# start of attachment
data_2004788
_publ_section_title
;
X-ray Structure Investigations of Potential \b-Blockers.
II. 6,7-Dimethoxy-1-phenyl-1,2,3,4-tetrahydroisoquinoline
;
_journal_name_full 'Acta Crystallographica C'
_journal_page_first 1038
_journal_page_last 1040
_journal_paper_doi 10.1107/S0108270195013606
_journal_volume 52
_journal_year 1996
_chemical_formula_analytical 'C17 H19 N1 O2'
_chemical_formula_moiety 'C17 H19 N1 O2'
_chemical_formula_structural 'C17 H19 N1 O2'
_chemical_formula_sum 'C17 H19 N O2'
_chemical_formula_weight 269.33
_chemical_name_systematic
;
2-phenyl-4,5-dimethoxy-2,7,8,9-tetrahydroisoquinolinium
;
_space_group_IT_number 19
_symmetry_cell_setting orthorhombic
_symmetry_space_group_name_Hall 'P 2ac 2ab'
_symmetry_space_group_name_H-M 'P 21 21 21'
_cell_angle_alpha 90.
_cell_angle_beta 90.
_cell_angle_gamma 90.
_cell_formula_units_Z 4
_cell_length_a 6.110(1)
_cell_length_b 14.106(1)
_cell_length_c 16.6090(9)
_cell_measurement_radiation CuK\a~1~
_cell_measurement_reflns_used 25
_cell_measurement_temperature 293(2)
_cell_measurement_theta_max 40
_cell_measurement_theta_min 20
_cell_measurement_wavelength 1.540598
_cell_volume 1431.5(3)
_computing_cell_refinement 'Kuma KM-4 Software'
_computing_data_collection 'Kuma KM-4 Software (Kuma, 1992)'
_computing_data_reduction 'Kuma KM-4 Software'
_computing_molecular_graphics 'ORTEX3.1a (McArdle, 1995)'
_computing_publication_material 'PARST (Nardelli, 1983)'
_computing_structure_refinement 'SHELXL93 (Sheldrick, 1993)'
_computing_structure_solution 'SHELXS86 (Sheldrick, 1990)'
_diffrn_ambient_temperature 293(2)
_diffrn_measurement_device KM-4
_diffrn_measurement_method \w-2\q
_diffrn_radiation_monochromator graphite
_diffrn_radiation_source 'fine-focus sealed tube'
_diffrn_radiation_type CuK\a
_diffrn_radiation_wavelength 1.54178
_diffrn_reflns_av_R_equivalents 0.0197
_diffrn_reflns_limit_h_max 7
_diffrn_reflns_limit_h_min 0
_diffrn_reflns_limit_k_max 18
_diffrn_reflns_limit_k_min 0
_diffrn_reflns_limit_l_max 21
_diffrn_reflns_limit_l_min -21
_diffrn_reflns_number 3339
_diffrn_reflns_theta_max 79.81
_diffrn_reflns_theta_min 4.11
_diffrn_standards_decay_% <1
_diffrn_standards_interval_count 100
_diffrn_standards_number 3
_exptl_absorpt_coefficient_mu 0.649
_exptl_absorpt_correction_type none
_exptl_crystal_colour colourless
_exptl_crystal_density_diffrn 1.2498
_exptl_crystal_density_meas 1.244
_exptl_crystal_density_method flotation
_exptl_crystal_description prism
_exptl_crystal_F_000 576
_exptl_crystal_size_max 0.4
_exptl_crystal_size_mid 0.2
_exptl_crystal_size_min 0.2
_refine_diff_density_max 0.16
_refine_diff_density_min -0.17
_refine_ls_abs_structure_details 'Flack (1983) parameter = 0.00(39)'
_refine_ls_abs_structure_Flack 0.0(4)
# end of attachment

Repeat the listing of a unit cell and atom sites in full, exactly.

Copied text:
data_2004788
_publ_section_title
;
X-ray Structure Investigations of Potential \b-Blockers.
II. 6,7-Dimethoxy-1-phenyl-1,2,3,4-tetrahydroisoquinoline
;
_journal_name_full 'Acta Crystallographica C'
_journal_page_first 1038
_journal_page_last 1040
_journal_paper_doi 10.1107/S0108270195013606
_journal_volume 52
_journal_year 1996
_chemical_formula_analytical 'C17 H19 N1 O2'
_chemical_formula_moiety 'C17 H19 N1 O2'
_chemical_formula_structural 'C17 H19 N1 O2'
_chemical_formula_sum 'C17 H19 N O2'
_chemical_formula_weight 269.33
_chemical_name_systematic
;
2-phenyl-4,5-dimethoxy-2,7,8,9-tetrahydroisoquinolinium
;
_space_group_IT_number 19
_symmetry_cell_setting orthorhombic
_symmetry_space_group_name_Hall 'P 2ac 2ab'
_symmetry_space_group_name_H-M 'P 21 21 21'
_cell_angle_alpha 90.
_cell_angle_beta 90.
_cell_angle_gamma 90.
_cell_formula_units_Z 4
_cell_length_a 6.110(1)
_cell_length_b 14.106(1)
_cell_length_c 16.6090(9)
_cell_measurement_radiation CuK\a~1~
_cell_measurement_reflns_used 25
_cell_measurement_temperature 293(2)
_cell_measurement_theta_max 40
_cell_measurement_theta_min 20
_cell_measurement_wavelength 1.540598
_cell_volume 1431.5(3)
_computing_cell_refinement 'Kuma KM-4 Software'
_computing_data_collection 'Kuma KM-4 Software (Kuma, 1992)'
_computing_data_reduction 'Kuma KM-4 Software'
_computing_molecular_graphics 'ORTEX3.1a (McArdle, 1995)'
_computing_publication_material 'PARST (Nardelli, 1983)'
_computing_structure_refinement 'SHELXL93 (Sheldrick, 1993)'
_computing_structure_solution 'SHELXS86 (Sheldrick, 1990)'
_diffrn_ambient_temperature 293(2)
_diffrn_measurement_device KM-4
_diffrn_measurement_method \w-2\q
_diffrn_radiation_monochromator graphite
_diffrn_radiation_source 'fine-focus sealed tube'
_diffrn_radiation_type CuK\a
_diffrn_radiation_wavelength 1.54178
_diffrn_reflns_av_R_equivalents 0.0197
_diffrn_reflns_limit_h_max 7
_diffrn_reflns_limit_h_min 0
_diffrn_reflns_limit_k_max 18
_diffrn_reflns_limit_k_min 0
_diffrn_reflns_limit_l_max 21
_diffrn_reflns_limit_l_min -21
_diffrn_reflns_number 3339
_diffrn_reflns_theta_max 79.81
_diffrn_reflns_theta_min 4.11
_diffrn_standards_decay_% <1
_diffrn_standards_interval_count 100
_diffrn_standards_number 3
_exptl_absorpt_coefficient_mu 0.649
_exptl_absorpt_correction_type none
_exptl_crystal_colour colourless
_exptl_crystal_density_diffrn 1.2498
_exptl_crystal_density_meas 1.244
_exptl_crystal_density_method flotation
_exptl_crystal_description prism
_exptl_crystal_F_000 576
_exptl_crystal_size_max 0.4
_exptl_crystal_size_mid 0.2
_exptl_crystal_size_min 0.2
_refine_diff_density_max 0.16
_refine_diff_density_min -0.17
_refine_ls_abs_structure_details 'Flack (1983) parameter = 0.00(39)'
_refine_ls_abs_structure_Flack 0.0(4)